Ian Holloway, the Blackpool manager, must have been utterly distraught on Wednesday night.
He watched his team battle bravely against Aston Villa, and they were full value for a 2-2 draw until Villa snatched all three points in the final minute.
It was a harsh result on Blackpool, who had played as they have all season; with attacking purpose and a no fear attitude that has won many followers across the country.
Holloway is a man who deserves great credit; on a limited budget he managed to get that Blackpool side out of The Championship and into the promised land of the Premier League.
Brett Ormerod, the striker whose goal secured The Tangerines play-off win in May against Cardiff, said after that game that Holloway “should be knighted”.
Perhaps that is a little much at this stage, but Holloway’s accomplishments so far at Bloomfield Road have been nothing short of miraculous.
Yet after the game on Wednesday, instead of being praised for bringing this breath of fresh air into England’s top flight, Holloway was vilified for not picking his strongest team.
The affable Bristolian made ten changes to his side, and gave his ‘fringe’ players a chance. The word fringe is in inverted commas here because Holloway doesn’t see these players as fringe players, as bench-warmers or reserves. He values them all equally.
The players he picked fought brilliantly, and deserved at least a point in that game. They gave Aston Villa a mighty scare.
Yet Holloway could be set for a fine from The Premier League for not picking his perceived strongest team.
How utterly pathetic is this?
At the start of the season, Holloway, like every other manager in the Premier League, picked a squad of 25 players that could be used in the first half of the season.
He didn’t have to highlight his ‘best’ 11 players. He picked 25, to use as he wished.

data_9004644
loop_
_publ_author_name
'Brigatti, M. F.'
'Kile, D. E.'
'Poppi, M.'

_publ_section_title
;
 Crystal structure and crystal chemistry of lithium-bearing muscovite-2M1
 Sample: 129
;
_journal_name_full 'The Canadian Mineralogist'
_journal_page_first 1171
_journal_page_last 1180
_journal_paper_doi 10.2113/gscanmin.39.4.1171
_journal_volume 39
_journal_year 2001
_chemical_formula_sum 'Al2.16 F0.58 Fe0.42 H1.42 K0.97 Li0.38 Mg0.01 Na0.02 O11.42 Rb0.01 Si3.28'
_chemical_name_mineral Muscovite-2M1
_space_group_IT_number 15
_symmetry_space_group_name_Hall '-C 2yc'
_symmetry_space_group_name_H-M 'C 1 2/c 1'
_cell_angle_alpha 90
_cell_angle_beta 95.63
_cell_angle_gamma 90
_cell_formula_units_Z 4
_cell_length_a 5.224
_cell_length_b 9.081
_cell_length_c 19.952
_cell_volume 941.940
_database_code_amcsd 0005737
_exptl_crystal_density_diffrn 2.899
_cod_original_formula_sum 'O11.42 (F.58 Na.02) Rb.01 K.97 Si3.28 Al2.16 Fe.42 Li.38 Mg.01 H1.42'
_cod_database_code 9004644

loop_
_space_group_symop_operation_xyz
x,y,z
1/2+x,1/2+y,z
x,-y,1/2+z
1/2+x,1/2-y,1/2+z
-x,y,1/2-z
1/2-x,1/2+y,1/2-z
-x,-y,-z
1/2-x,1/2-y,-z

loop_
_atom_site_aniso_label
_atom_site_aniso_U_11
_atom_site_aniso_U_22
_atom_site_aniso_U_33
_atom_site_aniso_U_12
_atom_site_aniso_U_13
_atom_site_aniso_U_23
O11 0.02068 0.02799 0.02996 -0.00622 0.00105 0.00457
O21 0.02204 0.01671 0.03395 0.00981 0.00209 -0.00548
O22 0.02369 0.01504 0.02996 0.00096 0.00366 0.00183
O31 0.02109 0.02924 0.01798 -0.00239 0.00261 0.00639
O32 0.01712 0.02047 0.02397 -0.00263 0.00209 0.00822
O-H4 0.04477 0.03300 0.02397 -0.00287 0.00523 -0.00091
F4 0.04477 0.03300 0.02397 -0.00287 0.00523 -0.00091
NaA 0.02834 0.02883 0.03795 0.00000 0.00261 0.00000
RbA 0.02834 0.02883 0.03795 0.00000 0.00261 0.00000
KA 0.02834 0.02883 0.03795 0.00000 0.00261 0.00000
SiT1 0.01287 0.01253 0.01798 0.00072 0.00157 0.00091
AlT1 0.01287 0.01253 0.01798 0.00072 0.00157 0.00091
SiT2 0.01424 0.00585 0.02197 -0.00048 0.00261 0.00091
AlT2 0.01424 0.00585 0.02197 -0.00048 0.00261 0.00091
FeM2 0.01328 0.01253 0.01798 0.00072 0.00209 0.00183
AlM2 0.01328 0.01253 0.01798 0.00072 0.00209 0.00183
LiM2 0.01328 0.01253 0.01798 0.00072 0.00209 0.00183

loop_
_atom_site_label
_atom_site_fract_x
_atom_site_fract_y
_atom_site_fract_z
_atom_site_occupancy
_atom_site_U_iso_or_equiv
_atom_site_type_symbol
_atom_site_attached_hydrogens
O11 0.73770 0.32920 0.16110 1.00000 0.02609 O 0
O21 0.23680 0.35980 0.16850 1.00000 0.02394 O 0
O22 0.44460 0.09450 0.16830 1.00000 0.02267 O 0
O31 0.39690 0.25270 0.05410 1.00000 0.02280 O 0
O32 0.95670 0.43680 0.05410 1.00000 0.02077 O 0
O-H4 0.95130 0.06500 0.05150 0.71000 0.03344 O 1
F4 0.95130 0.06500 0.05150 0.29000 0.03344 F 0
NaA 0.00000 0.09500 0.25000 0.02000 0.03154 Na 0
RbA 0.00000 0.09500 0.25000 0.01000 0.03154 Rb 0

On Wednesday, he used them just as he liked, and was criticised.
Mick McCarthy suffered a similar fate last season, making ten changes to his Wolves side for a visit to Manchester United. Wolves lost, and McCarthy was criticised and his club given a suspended fine.
But McCarthy’s plan worked; the next week his team won against one of their relegation rivals.
On the final day the season before, Sir Alex Ferguson named a weakened side at Hull, resting his big stars for their impending Champions League final appearance.
On that occasion, Manchester United won, and Ferguson faced no such rap.
So if Blackpool had won last week, would Holloway have been punished? My guess is not. He’d have probably been hailed as a tactical genius.
Perhaps it is the case then that bigger teams get preferential treatment from The Premier League.
But it is certainly the case that Ian Holloway can do what he likes with his team. If not, then why is he even in the job. Why not let The Premier League bigwigs pick the team for every match.
Holloway says that he’ll resign if his club is fined; and to me that’s the measure of the man. Standing up for what he believes is right.
But if he goes, the Premier League, and indeed football in general, will be a darker place without him.